The mother sat down by the fire with the little child on her lap, and her own little ones warmed his half-frozen hands in theirs. The mother smoothed his tangled curls, and, bending low over his head, kissed the child's face. She gathered the three little ones in her arms and the candle and the firelight shone over them. For a moment the room was very still. By and by the little girl said softly, to her mother, "May we not light the Christmas tree, and let him see how beautiful it looks?" "Yes," said the mother. With that she seated the child on a low stool beside the fire, and went herself to fetch the few simple ornaments, which from year to year she had saved for her children's Christmas tree. They were soon so busy that they did not notice the room had filled with a strange and brilliant light. They turned and looked at the spot where the little wanderer sat. His ragged clothes had changed to garments white and beautiful; his tangled curls seemed like a halo of golden light about his head; but most glorious of all was his face, which shone with a light so dazzling that they could scarcely look upon it.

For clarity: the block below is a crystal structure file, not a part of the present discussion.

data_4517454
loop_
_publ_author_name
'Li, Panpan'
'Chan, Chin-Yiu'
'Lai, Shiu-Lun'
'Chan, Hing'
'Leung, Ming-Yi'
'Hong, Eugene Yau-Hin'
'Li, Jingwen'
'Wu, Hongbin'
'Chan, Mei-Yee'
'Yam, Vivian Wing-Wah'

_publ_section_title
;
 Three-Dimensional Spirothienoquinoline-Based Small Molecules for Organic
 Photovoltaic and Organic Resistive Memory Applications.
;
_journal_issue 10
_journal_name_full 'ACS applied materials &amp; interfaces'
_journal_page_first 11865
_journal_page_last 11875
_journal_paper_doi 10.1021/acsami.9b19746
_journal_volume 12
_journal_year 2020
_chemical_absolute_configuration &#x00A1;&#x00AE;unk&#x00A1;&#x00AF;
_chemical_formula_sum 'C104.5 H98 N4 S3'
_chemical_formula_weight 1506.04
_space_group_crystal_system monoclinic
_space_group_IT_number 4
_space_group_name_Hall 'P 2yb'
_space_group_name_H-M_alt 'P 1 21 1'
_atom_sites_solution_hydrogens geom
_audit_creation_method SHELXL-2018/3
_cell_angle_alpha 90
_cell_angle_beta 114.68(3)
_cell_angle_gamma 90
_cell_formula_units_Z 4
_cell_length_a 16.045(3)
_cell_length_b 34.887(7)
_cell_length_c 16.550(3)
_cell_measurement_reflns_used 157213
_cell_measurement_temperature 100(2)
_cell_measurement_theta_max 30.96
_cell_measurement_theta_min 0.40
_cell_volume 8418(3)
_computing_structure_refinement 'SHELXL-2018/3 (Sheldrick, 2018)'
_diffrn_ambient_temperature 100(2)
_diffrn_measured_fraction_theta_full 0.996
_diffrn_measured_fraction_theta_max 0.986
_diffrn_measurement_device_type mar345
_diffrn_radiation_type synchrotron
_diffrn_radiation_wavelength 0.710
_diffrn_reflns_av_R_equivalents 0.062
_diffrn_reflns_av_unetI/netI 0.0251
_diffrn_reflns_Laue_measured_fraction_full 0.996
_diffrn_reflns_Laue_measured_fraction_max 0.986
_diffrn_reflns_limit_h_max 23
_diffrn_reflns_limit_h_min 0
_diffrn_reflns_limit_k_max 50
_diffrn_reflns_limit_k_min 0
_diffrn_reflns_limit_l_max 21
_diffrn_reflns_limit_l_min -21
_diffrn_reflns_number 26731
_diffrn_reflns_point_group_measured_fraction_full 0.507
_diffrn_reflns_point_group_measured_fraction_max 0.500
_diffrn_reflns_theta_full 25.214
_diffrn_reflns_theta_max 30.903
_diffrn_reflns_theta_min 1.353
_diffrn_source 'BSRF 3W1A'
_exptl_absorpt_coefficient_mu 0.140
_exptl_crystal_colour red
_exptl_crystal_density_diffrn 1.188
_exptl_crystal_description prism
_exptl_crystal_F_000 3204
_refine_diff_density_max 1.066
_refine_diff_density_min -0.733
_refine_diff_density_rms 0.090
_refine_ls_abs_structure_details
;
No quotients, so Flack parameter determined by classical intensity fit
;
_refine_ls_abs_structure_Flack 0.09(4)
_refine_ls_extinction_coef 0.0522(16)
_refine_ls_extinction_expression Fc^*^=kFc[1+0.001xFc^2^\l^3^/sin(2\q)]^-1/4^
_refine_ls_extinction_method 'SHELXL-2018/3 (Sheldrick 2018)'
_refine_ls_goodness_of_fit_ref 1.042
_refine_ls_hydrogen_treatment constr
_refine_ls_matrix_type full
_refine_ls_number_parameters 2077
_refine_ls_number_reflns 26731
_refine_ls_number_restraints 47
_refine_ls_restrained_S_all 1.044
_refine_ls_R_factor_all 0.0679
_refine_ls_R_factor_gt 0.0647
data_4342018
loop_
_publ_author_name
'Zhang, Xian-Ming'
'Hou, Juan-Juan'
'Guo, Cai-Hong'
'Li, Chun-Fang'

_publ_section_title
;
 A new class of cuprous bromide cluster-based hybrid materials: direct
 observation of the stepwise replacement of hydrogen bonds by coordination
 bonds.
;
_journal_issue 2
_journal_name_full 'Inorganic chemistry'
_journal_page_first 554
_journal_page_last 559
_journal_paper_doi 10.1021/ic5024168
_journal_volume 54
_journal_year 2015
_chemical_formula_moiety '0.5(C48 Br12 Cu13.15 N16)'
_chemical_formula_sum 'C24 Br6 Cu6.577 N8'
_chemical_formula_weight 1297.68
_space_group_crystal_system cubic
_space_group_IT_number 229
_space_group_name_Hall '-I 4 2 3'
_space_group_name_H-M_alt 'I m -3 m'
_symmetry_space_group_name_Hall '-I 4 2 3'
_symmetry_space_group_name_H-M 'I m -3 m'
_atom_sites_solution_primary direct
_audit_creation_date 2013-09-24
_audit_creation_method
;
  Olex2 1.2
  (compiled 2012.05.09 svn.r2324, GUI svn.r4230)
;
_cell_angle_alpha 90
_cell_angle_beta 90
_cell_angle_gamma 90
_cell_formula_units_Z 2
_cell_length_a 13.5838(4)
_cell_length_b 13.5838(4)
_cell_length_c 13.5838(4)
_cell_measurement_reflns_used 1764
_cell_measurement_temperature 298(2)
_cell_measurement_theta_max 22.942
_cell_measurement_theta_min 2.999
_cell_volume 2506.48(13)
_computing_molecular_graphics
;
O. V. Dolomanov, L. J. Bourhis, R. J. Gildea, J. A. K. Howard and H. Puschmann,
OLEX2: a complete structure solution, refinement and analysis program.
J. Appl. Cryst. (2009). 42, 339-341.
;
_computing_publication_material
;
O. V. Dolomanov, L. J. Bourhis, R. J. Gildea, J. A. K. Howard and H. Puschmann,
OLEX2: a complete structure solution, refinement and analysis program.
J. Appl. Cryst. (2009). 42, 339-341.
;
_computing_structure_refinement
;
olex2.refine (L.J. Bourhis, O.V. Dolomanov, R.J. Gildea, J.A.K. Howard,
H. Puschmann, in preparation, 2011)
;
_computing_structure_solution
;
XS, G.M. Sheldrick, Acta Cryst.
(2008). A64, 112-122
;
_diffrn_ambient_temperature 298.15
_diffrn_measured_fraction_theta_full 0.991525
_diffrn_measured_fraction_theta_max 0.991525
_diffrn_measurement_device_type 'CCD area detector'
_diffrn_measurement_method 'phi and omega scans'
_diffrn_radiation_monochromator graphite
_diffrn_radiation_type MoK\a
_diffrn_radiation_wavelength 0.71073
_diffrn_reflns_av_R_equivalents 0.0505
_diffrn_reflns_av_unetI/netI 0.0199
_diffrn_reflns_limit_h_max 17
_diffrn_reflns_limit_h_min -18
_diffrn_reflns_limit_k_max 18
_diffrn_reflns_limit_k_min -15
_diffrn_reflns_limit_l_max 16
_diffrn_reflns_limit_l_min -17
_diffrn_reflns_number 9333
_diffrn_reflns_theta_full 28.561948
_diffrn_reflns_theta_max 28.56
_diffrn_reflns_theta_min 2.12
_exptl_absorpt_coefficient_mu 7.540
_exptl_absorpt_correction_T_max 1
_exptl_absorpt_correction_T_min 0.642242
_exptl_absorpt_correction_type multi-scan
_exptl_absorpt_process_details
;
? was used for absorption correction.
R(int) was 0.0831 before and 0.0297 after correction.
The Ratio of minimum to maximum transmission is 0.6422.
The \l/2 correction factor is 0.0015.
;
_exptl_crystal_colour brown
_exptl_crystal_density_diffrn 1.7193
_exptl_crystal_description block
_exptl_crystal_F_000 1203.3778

In silent wonder they gazed at the child. Their little room seemed to grow larger and larger, until it was as wide as the whole world, the roof of their low house seemed to expand and rise, until it reached to the sky.